As multiple reports indicate that LaCroix sparkling water includes ingredients such as "cockroach insecticide," scientists claim the water is safe to drink.
Earlier this week, a lawsuit was filed against LaCroix's maker Natural Beverage Corporation for falsely stating the sparkling water only includes natural flavors and carbonated water. In a statement, the plaintiff's testing said that LaCroix contains "limonene, which can cause kidney toxicity and tumors; linalool propionate, which is used to treat cancer; and linalool, which is used in cockroach insecticide.”
But according to a report by Popular Science, these allegations are overblown. The three ingredients listed, limonene, linalool, and linalool propionate, are not considered "synthetic," nor are they considered "dangerous."
Linalool, for instance, is a natural flavor agent found in flowers, plants and herbs.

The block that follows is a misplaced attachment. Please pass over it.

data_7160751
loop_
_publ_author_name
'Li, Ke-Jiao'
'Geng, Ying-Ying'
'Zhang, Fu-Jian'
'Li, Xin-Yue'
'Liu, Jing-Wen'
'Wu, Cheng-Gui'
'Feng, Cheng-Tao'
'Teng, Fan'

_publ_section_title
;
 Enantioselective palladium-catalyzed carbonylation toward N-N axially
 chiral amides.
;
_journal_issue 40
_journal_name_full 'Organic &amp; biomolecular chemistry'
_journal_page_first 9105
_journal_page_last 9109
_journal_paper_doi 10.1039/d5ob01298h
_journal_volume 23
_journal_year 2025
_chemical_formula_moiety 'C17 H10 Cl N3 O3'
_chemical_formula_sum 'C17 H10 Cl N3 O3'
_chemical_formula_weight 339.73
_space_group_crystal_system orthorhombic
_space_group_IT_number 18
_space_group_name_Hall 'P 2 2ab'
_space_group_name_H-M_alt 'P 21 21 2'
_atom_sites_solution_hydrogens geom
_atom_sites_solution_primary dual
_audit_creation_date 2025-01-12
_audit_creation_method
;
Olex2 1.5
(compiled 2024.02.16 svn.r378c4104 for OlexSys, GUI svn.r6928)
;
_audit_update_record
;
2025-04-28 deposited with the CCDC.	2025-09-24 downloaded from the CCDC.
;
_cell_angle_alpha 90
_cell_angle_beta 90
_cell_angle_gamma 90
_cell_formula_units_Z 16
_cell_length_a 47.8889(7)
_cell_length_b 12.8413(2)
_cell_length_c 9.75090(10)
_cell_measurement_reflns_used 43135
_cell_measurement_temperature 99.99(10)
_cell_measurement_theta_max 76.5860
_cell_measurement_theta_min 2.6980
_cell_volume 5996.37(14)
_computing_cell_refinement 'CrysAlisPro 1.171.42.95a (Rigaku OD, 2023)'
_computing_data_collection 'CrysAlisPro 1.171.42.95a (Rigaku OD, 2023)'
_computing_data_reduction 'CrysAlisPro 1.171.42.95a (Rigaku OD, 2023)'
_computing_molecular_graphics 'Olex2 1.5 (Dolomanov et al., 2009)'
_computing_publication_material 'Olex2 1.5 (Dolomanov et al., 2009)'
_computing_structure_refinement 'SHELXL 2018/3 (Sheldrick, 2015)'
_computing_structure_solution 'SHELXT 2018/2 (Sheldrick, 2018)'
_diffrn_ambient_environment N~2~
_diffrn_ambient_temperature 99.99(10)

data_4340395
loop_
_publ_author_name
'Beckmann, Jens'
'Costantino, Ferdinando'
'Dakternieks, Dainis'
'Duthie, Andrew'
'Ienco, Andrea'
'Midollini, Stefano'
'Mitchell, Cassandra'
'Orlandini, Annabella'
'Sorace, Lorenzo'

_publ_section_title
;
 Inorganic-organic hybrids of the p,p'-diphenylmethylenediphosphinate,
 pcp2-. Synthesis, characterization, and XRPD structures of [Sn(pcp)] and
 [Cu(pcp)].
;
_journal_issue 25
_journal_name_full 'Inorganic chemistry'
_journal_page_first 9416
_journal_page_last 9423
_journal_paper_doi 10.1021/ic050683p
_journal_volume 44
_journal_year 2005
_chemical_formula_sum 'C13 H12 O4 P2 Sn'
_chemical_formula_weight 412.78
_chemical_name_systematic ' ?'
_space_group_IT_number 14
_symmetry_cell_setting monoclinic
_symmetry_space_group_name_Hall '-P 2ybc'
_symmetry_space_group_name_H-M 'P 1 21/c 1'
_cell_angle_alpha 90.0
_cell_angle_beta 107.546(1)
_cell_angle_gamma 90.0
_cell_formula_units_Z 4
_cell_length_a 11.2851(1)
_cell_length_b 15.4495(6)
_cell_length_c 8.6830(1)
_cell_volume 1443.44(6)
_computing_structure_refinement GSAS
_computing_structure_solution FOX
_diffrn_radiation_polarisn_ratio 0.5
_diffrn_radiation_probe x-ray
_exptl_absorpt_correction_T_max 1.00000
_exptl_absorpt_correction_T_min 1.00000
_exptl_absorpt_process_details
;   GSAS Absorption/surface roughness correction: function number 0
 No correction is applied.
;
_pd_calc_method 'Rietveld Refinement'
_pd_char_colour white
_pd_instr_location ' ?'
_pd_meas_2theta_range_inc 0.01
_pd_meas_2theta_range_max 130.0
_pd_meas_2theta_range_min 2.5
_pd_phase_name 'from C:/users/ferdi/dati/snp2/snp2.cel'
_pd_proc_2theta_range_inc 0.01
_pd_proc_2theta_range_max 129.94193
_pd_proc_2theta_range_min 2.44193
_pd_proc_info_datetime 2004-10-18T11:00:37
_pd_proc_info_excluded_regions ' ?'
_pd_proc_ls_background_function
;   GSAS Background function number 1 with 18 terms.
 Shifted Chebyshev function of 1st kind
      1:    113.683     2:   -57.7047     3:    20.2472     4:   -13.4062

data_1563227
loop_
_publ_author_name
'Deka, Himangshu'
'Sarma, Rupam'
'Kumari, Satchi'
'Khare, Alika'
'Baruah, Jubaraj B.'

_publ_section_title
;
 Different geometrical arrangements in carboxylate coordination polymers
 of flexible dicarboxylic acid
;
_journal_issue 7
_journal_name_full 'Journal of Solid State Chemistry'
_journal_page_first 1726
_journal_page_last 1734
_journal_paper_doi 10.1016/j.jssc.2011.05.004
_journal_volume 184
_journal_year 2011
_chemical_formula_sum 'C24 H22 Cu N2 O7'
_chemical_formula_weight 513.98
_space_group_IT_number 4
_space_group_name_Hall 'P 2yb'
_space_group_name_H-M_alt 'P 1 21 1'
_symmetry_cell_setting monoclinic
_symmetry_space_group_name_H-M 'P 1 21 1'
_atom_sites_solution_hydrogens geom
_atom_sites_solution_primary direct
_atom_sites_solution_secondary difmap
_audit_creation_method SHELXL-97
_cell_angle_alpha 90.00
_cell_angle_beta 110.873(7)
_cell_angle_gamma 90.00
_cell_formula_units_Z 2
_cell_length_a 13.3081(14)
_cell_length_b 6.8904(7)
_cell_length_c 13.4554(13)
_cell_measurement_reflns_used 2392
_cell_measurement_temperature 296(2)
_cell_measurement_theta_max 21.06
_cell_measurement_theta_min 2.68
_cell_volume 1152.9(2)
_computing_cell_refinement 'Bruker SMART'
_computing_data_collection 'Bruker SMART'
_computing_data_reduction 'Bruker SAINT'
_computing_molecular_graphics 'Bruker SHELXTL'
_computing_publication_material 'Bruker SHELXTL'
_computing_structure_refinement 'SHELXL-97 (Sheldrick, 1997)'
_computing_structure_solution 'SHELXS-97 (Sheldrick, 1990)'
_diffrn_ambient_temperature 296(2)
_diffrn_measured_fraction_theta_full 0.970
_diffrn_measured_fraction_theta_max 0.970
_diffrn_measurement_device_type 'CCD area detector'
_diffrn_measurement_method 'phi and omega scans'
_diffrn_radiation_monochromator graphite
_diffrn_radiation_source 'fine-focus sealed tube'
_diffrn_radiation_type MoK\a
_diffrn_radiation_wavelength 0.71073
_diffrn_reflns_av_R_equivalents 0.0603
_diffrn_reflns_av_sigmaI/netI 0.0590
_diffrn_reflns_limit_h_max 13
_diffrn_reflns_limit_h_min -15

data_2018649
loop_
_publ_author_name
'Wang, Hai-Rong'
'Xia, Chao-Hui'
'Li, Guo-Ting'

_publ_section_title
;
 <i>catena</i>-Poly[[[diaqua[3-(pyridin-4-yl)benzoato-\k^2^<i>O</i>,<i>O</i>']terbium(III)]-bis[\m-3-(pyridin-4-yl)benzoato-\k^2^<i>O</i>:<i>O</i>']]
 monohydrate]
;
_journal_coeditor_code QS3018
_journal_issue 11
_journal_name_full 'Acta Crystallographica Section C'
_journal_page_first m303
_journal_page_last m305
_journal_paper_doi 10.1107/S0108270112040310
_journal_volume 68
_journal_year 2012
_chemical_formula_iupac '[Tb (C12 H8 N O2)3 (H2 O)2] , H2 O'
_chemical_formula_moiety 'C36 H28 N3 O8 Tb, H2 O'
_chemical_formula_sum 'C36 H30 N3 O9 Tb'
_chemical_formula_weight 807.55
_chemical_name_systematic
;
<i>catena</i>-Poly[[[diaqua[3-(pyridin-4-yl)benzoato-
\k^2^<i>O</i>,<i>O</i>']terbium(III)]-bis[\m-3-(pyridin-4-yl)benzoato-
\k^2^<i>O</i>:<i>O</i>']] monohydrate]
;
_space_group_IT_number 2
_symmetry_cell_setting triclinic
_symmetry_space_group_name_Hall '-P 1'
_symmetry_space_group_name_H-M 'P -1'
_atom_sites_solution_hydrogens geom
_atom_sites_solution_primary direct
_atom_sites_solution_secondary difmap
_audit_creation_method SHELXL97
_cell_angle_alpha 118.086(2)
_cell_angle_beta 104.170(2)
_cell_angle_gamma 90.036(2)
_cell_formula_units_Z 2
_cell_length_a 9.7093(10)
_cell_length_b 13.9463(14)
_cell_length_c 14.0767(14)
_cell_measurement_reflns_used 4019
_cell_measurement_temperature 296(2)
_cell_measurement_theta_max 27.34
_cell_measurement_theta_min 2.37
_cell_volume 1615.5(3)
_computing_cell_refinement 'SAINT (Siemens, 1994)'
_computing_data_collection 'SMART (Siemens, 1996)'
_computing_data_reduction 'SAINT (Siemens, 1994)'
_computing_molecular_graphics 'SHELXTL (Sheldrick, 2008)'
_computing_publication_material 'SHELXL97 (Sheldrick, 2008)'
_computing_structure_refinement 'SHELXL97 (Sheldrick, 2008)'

“It is very unlikely these naturally-occurring substances pose a health risk when consumed at levels usually found in foods,” USC food science expert Roger Clemens told Popular Science. “If there were a health risk, then citrus juices and spices, such as curry, would not be consumed or be part of the commodity market.”
Part of the reason the plaintiff is accusing LaCroix of false advertising is due to the FDA's standards on natural vs artificial ingredients. The FDA considers the three listed ingredients “synthetic flavoring substances." The FDA does add, however, that all three ingredients are safe for human consumption.
But Popular Science says that the FDA's standards on what is natural are unclear, and the moniker of something being 100 percent natural is up for interpretation.
To read Popular Science's full report, click here.